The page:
Debris from the crash of the Russian Sukhoi Superjet 100 on the slopes of Mount Salak in western Java province
Rescuers at the wreckage of a Russian Sukhoi Superjet plane that crashed into mountains in Indonesia on Wednesday say they have found no sign of survivors.
The Sukhoi Superjet 100 vanished from radar screens 50 minutes after taking off from Jakarta for a brief demonstration flight, reports the BBC.
On Thursday a helicopter found debris on the side of a cliff near a dormant volcano.
The spokesman for the rescue effort said a number of bodies had been found.
"So far we haven't found any survivors, but we are still searching," Gagah Prakoso said.
About 45 people are said to have been on board the aircraft.
It crashed into Mount Salak "around 1.5km [one mile] from the spot where the plane last made contact", Indonesian President Susilo Bambang Yudhoyono said on television earlier in the day.
"An investigation must be carried out immediately and thoroughly. Search and rescue operations must prioritise finding any survivors."
Eight Russian pilots and technicians, Indonesian airline representatives and journalists were among those said to be on board the plane.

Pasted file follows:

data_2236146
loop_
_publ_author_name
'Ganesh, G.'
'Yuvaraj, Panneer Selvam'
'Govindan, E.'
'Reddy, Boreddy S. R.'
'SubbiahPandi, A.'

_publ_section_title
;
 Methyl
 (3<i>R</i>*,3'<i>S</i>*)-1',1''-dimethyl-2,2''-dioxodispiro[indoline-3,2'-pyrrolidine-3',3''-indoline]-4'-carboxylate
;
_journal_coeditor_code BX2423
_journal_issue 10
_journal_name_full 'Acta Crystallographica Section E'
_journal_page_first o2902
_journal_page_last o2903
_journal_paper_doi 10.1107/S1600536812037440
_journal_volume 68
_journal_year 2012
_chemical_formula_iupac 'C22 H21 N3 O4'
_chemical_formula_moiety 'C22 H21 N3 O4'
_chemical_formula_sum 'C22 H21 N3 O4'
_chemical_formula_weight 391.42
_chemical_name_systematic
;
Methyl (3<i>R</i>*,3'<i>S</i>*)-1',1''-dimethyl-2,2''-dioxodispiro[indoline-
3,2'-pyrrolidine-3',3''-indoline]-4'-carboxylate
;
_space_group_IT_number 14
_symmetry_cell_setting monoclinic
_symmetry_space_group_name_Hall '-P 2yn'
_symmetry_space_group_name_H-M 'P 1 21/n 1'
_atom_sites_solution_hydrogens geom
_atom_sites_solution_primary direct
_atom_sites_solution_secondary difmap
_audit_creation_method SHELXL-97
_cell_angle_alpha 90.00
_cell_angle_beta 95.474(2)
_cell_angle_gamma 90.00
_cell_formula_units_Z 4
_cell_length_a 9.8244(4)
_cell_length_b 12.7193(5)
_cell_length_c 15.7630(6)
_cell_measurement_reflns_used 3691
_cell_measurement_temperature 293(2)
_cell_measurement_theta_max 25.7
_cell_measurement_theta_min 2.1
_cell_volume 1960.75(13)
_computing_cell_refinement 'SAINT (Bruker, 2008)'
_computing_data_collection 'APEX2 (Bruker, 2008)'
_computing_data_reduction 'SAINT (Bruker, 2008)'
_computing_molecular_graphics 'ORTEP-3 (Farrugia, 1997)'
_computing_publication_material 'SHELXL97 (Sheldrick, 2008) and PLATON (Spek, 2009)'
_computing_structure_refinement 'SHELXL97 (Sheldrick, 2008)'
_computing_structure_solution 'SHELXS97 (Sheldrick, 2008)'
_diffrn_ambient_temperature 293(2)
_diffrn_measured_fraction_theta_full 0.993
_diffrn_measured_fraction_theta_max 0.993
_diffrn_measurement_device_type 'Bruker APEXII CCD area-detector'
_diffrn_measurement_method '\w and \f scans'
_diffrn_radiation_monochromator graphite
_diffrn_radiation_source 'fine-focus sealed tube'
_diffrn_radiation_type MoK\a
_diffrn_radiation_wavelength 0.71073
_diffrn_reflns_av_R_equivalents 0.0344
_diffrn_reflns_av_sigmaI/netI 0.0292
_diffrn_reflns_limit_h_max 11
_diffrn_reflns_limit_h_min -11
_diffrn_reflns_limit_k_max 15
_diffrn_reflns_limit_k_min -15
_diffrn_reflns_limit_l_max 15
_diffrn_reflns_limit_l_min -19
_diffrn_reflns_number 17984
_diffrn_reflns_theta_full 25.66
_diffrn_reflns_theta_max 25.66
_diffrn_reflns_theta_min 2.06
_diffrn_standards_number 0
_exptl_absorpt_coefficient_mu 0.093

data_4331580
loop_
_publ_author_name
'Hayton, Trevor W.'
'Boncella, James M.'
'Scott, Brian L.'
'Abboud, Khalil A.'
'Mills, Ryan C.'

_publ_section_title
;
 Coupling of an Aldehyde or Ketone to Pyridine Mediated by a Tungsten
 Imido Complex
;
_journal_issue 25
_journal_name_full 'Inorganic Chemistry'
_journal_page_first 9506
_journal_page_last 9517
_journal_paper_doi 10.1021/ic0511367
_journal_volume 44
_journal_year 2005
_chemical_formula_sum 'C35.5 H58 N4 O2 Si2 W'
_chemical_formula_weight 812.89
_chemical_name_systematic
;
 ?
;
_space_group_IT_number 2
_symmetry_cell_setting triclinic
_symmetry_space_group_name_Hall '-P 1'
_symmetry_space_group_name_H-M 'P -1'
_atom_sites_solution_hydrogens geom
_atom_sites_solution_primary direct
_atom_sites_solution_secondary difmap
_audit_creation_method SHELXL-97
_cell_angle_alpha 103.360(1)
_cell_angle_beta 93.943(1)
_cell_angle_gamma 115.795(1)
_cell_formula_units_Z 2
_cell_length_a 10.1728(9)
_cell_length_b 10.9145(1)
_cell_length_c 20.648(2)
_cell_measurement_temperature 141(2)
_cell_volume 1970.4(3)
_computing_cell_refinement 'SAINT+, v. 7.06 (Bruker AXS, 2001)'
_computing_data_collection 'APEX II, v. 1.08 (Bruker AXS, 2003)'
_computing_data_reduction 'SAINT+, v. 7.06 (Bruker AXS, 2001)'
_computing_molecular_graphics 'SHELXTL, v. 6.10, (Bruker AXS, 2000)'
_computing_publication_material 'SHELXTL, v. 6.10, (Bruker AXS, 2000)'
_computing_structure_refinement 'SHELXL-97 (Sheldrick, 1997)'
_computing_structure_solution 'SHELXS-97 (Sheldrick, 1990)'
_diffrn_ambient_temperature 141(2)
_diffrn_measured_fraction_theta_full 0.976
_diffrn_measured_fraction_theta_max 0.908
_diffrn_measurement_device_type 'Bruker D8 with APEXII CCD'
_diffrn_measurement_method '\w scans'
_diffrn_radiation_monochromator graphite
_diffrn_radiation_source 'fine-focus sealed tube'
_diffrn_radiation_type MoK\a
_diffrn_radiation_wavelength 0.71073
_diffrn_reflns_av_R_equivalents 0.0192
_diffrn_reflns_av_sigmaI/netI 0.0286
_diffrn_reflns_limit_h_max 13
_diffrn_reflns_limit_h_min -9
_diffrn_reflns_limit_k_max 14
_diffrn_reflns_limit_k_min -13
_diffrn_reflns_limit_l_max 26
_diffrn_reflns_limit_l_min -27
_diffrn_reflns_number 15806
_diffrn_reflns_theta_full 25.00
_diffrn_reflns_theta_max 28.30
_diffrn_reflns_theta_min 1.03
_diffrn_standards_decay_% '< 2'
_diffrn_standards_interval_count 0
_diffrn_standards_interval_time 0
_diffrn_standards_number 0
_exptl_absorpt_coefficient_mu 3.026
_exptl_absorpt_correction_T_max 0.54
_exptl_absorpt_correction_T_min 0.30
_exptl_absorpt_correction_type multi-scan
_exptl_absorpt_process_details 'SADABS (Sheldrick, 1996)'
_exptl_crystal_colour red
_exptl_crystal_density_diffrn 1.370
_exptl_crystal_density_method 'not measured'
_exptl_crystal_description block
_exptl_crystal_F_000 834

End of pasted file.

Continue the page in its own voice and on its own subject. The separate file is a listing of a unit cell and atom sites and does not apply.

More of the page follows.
Earlier reports had said 50 people were on board, but Indonesian agents of the Russian-made plane told the BBC this figure had been revised down because some people got off before take-off.
Juanda, a villager who lives near the mountain, told local TV: "I saw a big plane passing just over my house."
Rescue teams on the ground were working to reach the site where the debris was spotted, officials said.
Sukhoi officials have been on an Asia-wide tour in recent months to show off their aircraft to airline firms.
The Superjet, a mid-range airliner that can carry up to 100 people, is military plane-maker Sukhoi's first commercial aviation plane.
It was created by a joint venture, majority-owned by Sukhoi, with Italy's Finmeccanica and a number of other foreign and Russian firms also involved.
Sukhoi aimed to sell 42 of its planes to Indonesia, which has witnessed a fast-expanding aviation market to cater for a growing middle class in the world's fourth most populous nation, Reuters adds.